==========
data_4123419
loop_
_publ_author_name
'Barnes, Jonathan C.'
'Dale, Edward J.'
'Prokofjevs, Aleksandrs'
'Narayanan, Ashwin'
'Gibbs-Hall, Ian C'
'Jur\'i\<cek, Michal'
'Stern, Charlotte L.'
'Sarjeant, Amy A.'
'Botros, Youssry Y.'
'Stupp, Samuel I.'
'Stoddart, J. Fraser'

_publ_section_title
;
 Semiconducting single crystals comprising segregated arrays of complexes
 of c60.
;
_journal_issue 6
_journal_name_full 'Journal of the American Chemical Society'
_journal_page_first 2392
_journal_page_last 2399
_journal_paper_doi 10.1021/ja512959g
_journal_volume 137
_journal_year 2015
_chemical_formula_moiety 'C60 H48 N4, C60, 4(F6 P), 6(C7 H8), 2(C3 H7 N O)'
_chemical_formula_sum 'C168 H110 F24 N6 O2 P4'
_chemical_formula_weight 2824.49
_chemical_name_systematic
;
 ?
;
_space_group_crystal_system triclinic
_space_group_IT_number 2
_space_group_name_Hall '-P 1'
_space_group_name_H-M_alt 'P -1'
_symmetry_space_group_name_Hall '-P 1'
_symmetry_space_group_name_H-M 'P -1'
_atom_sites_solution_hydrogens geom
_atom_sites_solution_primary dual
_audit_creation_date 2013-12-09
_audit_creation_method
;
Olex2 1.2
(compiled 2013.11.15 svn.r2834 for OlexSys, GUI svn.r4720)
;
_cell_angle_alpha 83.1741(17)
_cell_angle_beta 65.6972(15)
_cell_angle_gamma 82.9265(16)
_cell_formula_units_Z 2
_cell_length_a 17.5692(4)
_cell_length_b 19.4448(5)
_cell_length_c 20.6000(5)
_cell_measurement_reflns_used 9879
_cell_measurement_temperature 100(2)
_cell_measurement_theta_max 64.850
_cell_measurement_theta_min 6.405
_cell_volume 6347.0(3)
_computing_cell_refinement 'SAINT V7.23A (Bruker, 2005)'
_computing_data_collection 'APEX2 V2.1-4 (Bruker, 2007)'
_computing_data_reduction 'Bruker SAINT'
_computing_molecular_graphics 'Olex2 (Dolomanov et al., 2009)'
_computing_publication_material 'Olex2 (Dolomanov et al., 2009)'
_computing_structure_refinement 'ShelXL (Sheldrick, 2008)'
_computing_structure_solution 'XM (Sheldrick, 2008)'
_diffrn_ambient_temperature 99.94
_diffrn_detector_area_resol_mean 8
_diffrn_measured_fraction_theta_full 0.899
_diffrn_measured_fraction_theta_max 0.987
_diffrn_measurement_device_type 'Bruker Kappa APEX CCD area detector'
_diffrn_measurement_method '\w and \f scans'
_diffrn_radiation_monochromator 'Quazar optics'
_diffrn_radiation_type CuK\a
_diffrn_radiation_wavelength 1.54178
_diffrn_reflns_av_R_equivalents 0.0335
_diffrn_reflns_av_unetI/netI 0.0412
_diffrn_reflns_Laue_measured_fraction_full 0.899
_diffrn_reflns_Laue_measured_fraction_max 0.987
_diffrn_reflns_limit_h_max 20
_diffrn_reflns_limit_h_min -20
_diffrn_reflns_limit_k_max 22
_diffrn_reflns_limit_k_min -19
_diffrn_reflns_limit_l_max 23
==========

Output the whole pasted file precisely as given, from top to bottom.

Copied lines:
data_4123419
loop_
_publ_author_name
'Barnes, Jonathan C.'
'Dale, Edward J.'
'Prokofjevs, Aleksandrs'
'Narayanan, Ashwin'
'Gibbs-Hall, Ian C'
'Jur\'i\<cek, Michal'
'Stern, Charlotte L.'
'Sarjeant, Amy A.'
'Botros, Youssry Y.'
'Stupp, Samuel I.'
'Stoddart, J. Fraser'

_publ_section_title
;
 Semiconducting single crystals comprising segregated arrays of complexes
 of c60.
;
_journal_issue 6
_journal_name_full 'Journal of the American Chemical Society'
_journal_page_first 2392
_journal_page_last 2399
_journal_paper_doi 10.1021/ja512959g
_journal_volume 137
_journal_year 2015
_chemical_formula_moiety 'C60 H48 N4, C60, 4(F6 P), 6(C7 H8), 2(C3 H7 N O)'
_chemical_formula_sum 'C168 H110 F24 N6 O2 P4'
_chemical_formula_weight 2824.49
_chemical_name_systematic
;
 ?
;
_space_group_crystal_system triclinic
_space_group_IT_number 2
_space_group_name_Hall '-P 1'
_space_group_name_H-M_alt 'P -1'
_symmetry_space_group_name_Hall '-P 1'
_symmetry_space_group_name_H-M 'P -1'
_atom_sites_solution_hydrogens geom
_atom_sites_solution_primary dual
_audit_creation_date 2013-12-09
_audit_creation_method
;
Olex2 1.2
(compiled 2013.11.15 svn.r2834 for OlexSys, GUI svn.r4720)
;
_cell_angle_alpha 83.1741(17)
_cell_angle_beta 65.6972(15)
_cell_angle_gamma 82.9265(16)
_cell_formula_units_Z 2
_cell_length_a 17.5692(4)
_cell_length_b 19.4448(5)
_cell_length_c 20.6000(5)
_cell_measurement_reflns_used 9879
_cell_measurement_temperature 100(2)
_cell_measurement_theta_max 64.850
_cell_measurement_theta_min 6.405
_cell_volume 6347.0(3)
_computing_cell_refinement 'SAINT V7.23A (Bruker, 2005)'
_computing_data_collection 'APEX2 V2.1-4 (Bruker, 2007)'
_computing_data_reduction 'Bruker SAINT'
_computing_molecular_graphics 'Olex2 (Dolomanov et al., 2009)'
_computing_publication_material 'Olex2 (Dolomanov et al., 2009)'
_computing_structure_refinement 'ShelXL (Sheldrick, 2008)'
_computing_structure_solution 'XM (Sheldrick, 2008)'
_diffrn_ambient_temperature 99.94
_diffrn_detector_area_resol_mean 8
_diffrn_measured_fraction_theta_full 0.899
_diffrn_measured_fraction_theta_max 0.987
_diffrn_measurement_device_type 'Bruker Kappa APEX CCD area detector'
_diffrn_measurement_method '\w and \f scans'
_diffrn_radiation_monochromator 'Quazar optics'
_diffrn_radiation_type CuK\a
_diffrn_radiation_wavelength 1.54178
_diffrn_reflns_av_R_equivalents 0.0335
_diffrn_reflns_av_unetI/netI 0.0412
_diffrn_reflns_Laue_measured_fraction_full 0.899
_diffrn_reflns_Laue_measured_fraction_max 0.987
_diffrn_reflns_limit_h_max 20
_diffrn_reflns_limit_h_min -20
_diffrn_reflns_limit_k_max 22
_diffrn_reflns_limit_k_min -19
_diffrn_reflns_limit_l_max 23